C1 anterior arch preservation in transnasal odontoidectomy using three-dimensional endoscope: A case report.

Zenga F, Marengo N, Pacca P, Pecorari G, Ducati A - Surg Neurol Int (2015)

Preoperative dynamic cervical spine X-ray showing no instability of the craniovertebral junction ((a) static, (b) hyperextension, (c) hyperflexion)
© Copyright Policy - open-access
Related In: Results  -  Collection

License
Show All Figures
getmorefigures.php?uid=PMC4697203&req=5

Figure 2: Preoperative dynamic cervical spine X-ray showing no instability of the craniovertebral junction ((a) static, (b) hyperextension, (c) hyperflexion)
Mentions: A 53-year-old man with a long-lasting history of objective vertigo and neck pain accessed to emergency care because of a severe headache, disabling vertiginous crisis with falls, increasing neck pain also in lateral head movements and decline in health-related quality of life. Clinical examination showed hyperreflexia in lower limbs, diffuse burning paresthesia of the four limbs, bilateral Babinski sign, and downbeat nystagmus. Magnetic resonance imaging (MRI) and computed tomography (CT) scans showed a complex CVJ malformation with the basilar impression and radiological signs of myelopathy at the C2 level [Figure 1]. Furthermore, a dynamic cervical spine X-ray proved that there was no instability in flexion and extension movements of the CVJ [Figure 2].

Bottom Line: After surgery, a dynamic X-ray scan showed no difference in CVJ motility in comparison with the preoperative one.The stereoscopic perception augmented the precision of the surgical gesture in the deep field.This affects the preservation of the C1 anterior arch because of the presence of critical structures that are exposed to potential damage if not displayed.

View Article: PubMed Central - PubMed

Affiliation: Department of Neurosciences, Molinette University Hospital, Via Cherasco 15, 10126 Torino, Italy.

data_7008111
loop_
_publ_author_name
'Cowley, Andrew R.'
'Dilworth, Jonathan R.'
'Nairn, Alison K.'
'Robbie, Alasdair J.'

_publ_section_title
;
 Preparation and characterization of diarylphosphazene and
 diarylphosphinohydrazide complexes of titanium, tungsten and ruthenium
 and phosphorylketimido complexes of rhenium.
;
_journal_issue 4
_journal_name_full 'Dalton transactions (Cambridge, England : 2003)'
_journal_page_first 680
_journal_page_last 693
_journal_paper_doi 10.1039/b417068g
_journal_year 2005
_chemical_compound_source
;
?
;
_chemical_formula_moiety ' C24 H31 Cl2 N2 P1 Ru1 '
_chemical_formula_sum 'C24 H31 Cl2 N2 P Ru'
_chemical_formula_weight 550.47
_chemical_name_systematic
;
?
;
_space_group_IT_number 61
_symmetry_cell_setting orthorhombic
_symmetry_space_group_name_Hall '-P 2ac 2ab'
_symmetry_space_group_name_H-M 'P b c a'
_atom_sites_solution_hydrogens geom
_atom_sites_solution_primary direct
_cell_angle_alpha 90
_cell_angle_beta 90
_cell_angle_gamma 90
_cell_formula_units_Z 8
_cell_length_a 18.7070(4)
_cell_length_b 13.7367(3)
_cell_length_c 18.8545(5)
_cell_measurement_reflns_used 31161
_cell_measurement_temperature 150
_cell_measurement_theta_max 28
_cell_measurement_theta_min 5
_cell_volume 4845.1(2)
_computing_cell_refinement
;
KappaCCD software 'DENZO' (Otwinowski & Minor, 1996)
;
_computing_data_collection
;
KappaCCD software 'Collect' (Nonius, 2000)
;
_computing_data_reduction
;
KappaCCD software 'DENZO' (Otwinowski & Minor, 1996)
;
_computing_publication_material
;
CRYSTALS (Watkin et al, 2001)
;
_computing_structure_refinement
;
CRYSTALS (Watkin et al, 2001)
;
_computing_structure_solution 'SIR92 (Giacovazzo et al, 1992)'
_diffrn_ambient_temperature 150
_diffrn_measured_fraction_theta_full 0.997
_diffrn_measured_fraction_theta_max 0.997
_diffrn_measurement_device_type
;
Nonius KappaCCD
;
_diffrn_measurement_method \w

ABSTRACT

Background: The transoral ventral corridor is the most common approach used to reach the craniovertebral junction (CVJ). Over the last decade, many case reports have demonstrated the transnasal corridor to the odontoid peg represents a practicable route to remove the tip of the odontoid process. The biomechanical consequences of the traditional odontoidectomy led to the necessity of a cervical spine stabilization. Preserving the inferior portion of the C1 anterior arch should prevent instability.

Case description: This is the first report in which the technique to remove the tip of the odontoid while preserving the C1 anterior arch is described by means of a three-dimensional (3D) endoscope. A 53-year-old man underwent a transnasal 3D endoscopic approach because of a complex CVJ malformation. The upper-medial portion of the C1 anterior arch was removed preserving its continuity, and the odontoidectomy was performed. After surgery, a dynamic X-ray scan showed no difference in CVJ motility in comparison with the preoperative one.

Conclusions: The stereoscopic perception augmented the precision of the surgical gesture in the deep field. The importance of a 3D view relates to the depth of field, which a two-dimensional endoscopy cannot provide. This affects the preservation of the C1 anterior arch because of the presence of critical structures that are exposed to potential damage if not displayed.

No MeSH data available.


Related in: MedlinePlus